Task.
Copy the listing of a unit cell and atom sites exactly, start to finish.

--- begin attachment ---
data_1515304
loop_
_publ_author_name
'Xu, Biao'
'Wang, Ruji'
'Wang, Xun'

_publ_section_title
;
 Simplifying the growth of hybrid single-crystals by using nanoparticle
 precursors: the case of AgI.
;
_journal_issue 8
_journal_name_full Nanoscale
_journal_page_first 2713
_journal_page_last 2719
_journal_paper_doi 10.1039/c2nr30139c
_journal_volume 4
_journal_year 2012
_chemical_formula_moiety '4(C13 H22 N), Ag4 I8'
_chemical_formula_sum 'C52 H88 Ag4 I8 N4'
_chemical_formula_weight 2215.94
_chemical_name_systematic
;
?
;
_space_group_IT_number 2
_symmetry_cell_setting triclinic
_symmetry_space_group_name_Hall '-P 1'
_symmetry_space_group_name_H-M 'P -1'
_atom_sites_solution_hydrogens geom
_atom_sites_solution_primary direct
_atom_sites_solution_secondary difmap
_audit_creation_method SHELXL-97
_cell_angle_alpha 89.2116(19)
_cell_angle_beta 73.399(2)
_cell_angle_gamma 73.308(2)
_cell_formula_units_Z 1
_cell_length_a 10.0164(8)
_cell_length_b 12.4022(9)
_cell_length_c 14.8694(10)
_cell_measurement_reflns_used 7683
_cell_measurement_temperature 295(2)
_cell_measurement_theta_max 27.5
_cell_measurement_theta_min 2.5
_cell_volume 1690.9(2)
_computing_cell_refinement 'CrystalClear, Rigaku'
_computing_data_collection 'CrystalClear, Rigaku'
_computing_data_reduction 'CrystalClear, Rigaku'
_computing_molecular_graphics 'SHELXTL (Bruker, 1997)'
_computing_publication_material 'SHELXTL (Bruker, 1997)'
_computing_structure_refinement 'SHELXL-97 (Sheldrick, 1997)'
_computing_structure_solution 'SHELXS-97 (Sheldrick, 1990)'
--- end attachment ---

data_1515304
loop_
_publ_author_name
'Xu, Biao'
'Wang, Ruji'
'Wang, Xun'

_publ_section_title
;
 Simplifying the growth of hybrid single-crystals by using nanoparticle
 precursors: the case of AgI.
;
_journal_issue 8
_journal_name_full Nanoscale
_journal_page_first 2713
_journal_page_last 2719
_journal_paper_doi 10.1039/c2nr30139c
_journal_volume 4
_journal_year 2012
_chemical_formula_moiety '4(C13 H22 N), Ag4 I8'
_chemical_formula_sum 'C52 H88 Ag4 I8 N4'
_chemical_formula_weight 2215.94
_chemical_name_systematic
;
?
;
_space_group_IT_number 2
_symmetry_cell_setting triclinic
_symmetry_space_group_name_Hall '-P 1'
_symmetry_space_group_name_H-M 'P -1'
_atom_sites_solution_hydrogens geom
_atom_sites_solution_primary direct
_atom_sites_solution_secondary difmap
_audit_creation_method SHELXL-97
_cell_angle_alpha 89.2116(19)
_cell_angle_beta 73.399(2)
_cell_angle_gamma 73.308(2)
_cell_formula_units_Z 1
_cell_length_a 10.0164(8)
_cell_length_b 12.4022(9)
_cell_length_c 14.8694(10)
_cell_measurement_reflns_used 7683
_cell_measurement_temperature 295(2)
_cell_measurement_theta_max 27.5
_cell_measurement_theta_min 2.5
_cell_volume 1690.9(2)
_computing_cell_refinement 'CrystalClear, Rigaku'
_computing_data_collection 'CrystalClear, Rigaku'
_computing_data_reduction 'CrystalClear, Rigaku'
_computing_molecular_graphics 'SHELXTL (Bruker, 1997)'
_computing_publication_material 'SHELXTL (Bruker, 1997)'
_computing_structure_refinement 'SHELXL-97 (Sheldrick, 1997)'
_computing_structure_solution 'SHELXS-97 (Sheldrick, 1990)'